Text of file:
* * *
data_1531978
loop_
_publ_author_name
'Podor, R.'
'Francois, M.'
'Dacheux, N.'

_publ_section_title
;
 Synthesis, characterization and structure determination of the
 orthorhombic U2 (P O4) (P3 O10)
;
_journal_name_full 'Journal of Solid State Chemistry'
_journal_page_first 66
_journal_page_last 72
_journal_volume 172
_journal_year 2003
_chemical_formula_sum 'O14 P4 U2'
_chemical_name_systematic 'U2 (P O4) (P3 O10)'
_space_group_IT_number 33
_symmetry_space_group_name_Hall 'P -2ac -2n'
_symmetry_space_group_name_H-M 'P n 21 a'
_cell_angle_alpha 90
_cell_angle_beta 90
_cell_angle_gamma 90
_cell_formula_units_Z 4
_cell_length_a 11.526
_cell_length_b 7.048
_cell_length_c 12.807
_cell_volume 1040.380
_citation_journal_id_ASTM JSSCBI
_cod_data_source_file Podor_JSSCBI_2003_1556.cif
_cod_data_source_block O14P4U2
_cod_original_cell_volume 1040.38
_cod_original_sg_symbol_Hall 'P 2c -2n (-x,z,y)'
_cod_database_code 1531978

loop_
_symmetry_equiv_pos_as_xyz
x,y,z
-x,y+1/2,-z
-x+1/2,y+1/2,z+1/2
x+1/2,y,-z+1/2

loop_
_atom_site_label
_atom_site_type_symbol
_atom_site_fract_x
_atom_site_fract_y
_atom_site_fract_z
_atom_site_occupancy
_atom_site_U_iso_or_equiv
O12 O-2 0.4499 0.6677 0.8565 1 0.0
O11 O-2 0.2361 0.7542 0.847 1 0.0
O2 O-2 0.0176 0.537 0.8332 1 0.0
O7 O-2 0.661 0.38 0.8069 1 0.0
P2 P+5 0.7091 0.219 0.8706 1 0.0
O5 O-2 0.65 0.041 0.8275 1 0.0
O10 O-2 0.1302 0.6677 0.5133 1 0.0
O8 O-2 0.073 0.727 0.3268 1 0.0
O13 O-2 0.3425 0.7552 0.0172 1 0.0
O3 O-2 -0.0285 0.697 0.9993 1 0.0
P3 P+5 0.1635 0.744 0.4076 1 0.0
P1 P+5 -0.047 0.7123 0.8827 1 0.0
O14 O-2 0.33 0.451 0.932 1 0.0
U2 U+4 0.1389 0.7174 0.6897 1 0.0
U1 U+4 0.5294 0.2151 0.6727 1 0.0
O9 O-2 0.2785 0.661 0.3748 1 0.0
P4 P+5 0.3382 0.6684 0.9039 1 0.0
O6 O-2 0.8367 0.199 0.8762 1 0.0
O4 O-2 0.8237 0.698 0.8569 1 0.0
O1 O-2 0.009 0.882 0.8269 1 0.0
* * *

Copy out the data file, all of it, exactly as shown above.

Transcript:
data_1531978
loop_
_publ_author_name
'Podor, R.'
'Francois, M.'
'Dacheux, N.'

_publ_section_title
;
 Synthesis, characterization and structure determination of the
 orthorhombic U2 (P O4) (P3 O10)
;
_journal_name_full 'Journal of Solid State Chemistry'
_journal_page_first 66
_journal_page_last 72
_journal_volume 172
_journal_year 2003
_chemical_formula_sum 'O14 P4 U2'
_chemical_name_systematic 'U2 (P O4) (P3 O10)'
_space_group_IT_number 33
_symmetry_space_group_name_Hall 'P -2ac -2n'
_symmetry_space_group_name_H-M 'P n 21 a'
_cell_angle_alpha 90
_cell_angle_beta 90
_cell_angle_gamma 90
_cell_formula_units_Z 4
_cell_length_a 11.526
_cell_length_b 7.048
_cell_length_c 12.807
_cell_volume 1040.380
_citation_journal_id_ASTM JSSCBI
_cod_data_source_file Podor_JSSCBI_2003_1556.cif
_cod_data_source_block O14P4U2
_cod_original_cell_volume 1040.38
_cod_original_sg_symbol_Hall 'P 2c -2n (-x,z,y)'
_cod_database_code 1531978

loop_
_symmetry_equiv_pos_as_xyz
x,y,z
-x,y+1/2,-z
-x+1/2,y+1/2,z+1/2
x+1/2,y,-z+1/2

loop_
_atom_site_label
_atom_site_type_symbol
_atom_site_fract_x
_atom_site_fract_y
_atom_site_fract_z
_atom_site_occupancy
_atom_site_U_iso_or_equiv
O12 O-2 0.4499 0.6677 0.8565 1 0.0
O11 O-2 0.2361 0.7542 0.847 1 0.0
O2 O-2 0.0176 0.537 0.8332 1 0.0
O7 O-2 0.661 0.38 0.8069 1 0.0
P2 P+5 0.7091 0.219 0.8706 1 0.0
O5 O-2 0.65 0.041 0.8275 1 0.0
O10 O-2 0.1302 0.6677 0.5133 1 0.0
O8 O-2 0.073 0.727 0.3268 1 0.0
O13 O-2 0.3425 0.7552 0.0172 1 0.0
O3 O-2 -0.0285 0.697 0.9993 1 0.0
P3 P+5 0.1635 0.744 0.4076 1 0.0
P1 P+5 -0.047 0.7123 0.8827 1 0.0
O14 O-2 0.33 0.451 0.932 1 0.0
U2 U+4 0.1389 0.7174 0.6897 1 0.0
U1 U+4 0.5294 0.2151 0.6727 1 0.0
O9 O-2 0.2785 0.661 0.3748 1 0.0
P4 P+5 0.3382 0.6684 0.9039 1 0.0
O6 O-2 0.8367 0.199 0.8762 1 0.0
O4 O-2 0.8237 0.698 0.8569 1 0.0
O1 O-2 0.009 0.882 0.8269 1 0.0